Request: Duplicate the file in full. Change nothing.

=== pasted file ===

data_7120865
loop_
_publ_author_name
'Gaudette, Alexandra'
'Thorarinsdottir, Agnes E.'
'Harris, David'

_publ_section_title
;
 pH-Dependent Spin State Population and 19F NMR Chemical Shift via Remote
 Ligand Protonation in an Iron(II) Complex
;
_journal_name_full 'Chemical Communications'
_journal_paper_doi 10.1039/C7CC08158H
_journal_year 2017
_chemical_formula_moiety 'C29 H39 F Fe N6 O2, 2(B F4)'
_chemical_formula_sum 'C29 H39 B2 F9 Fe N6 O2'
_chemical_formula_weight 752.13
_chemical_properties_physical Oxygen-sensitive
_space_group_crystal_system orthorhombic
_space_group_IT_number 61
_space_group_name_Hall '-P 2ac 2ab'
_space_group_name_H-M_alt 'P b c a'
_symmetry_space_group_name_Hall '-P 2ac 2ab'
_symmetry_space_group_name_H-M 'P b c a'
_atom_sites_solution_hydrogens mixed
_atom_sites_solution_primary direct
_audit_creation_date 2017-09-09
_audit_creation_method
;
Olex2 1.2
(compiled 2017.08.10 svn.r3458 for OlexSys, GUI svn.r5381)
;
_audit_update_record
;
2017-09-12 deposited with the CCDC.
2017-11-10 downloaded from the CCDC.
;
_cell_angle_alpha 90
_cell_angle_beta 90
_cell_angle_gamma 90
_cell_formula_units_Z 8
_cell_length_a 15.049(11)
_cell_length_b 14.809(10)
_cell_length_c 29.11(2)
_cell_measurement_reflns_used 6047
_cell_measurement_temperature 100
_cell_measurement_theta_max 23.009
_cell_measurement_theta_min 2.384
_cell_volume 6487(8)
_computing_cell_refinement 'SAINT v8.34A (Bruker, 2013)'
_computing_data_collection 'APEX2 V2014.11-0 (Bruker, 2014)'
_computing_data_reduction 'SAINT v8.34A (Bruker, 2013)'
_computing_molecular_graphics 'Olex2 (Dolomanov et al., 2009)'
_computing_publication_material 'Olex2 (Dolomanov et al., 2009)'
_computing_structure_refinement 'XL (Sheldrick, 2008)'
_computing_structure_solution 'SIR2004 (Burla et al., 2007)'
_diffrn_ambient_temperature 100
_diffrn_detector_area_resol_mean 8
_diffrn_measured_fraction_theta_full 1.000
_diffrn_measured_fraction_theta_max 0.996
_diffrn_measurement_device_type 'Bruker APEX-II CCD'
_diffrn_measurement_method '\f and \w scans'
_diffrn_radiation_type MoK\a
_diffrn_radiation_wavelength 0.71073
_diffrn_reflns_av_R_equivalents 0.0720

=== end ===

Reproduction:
data_7120865
loop_
_publ_author_name
'Gaudette, Alexandra'
'Thorarinsdottir, Agnes E.'
'Harris, David'

_publ_section_title
;
 pH-Dependent Spin State Population and 19F NMR Chemical Shift via Remote
 Ligand Protonation in an Iron(II) Complex
;
_journal_name_full 'Chemical Communications'
_journal_paper_doi 10.1039/C7CC08158H
_journal_year 2017
_chemical_formula_moiety 'C29 H39 F Fe N6 O2, 2(B F4)'
_chemical_formula_sum 'C29 H39 B2 F9 Fe N6 O2'
_chemical_formula_weight 752.13
_chemical_properties_physical Oxygen-sensitive
_space_group_crystal_system orthorhombic
_space_group_IT_number 61
_space_group_name_Hall '-P 2ac 2ab'
_space_group_name_H-M_alt 'P b c a'
_symmetry_space_group_name_Hall '-P 2ac 2ab'
_symmetry_space_group_name_H-M 'P b c a'
_atom_sites_solution_hydrogens mixed
_atom_sites_solution_primary direct
_audit_creation_date 2017-09-09
_audit_creation_method
;
Olex2 1.2
(compiled 2017.08.10 svn.r3458 for OlexSys, GUI svn.r5381)
;
_audit_update_record
;
2017-09-12 deposited with the CCDC.
2017-11-10 downloaded from the CCDC.
;
_cell_angle_alpha 90
_cell_angle_beta 90
_cell_angle_gamma 90
_cell_formula_units_Z 8
_cell_length_a 15.049(11)
_cell_length_b 14.809(10)
_cell_length_c 29.11(2)
_cell_measurement_reflns_used 6047
_cell_measurement_temperature 100
_cell_measurement_theta_max 23.009
_cell_measurement_theta_min 2.384
_cell_volume 6487(8)
_computing_cell_refinement 'SAINT v8.34A (Bruker, 2013)'
_computing_data_collection 'APEX2 V2014.11-0 (Bruker, 2014)'
_computing_data_reduction 'SAINT v8.34A (Bruker, 2013)'
_computing_molecular_graphics 'Olex2 (Dolomanov et al., 2009)'
_computing_publication_material 'Olex2 (Dolomanov et al., 2009)'
_computing_structure_refinement 'XL (Sheldrick, 2008)'
_computing_structure_solution 'SIR2004 (Burla et al., 2007)'
_diffrn_ambient_temperature 100
_diffrn_detector_area_resol_mean 8
_diffrn_measured_fraction_theta_full 1.000
_diffrn_measured_fraction_theta_max 0.996
_diffrn_measurement_device_type 'Bruker APEX-II CCD'
_diffrn_measurement_method '\f and \w scans'
_diffrn_radiation_type MoK\a
_diffrn_radiation_wavelength 0.71073
_diffrn_reflns_av_R_equivalents 0.0720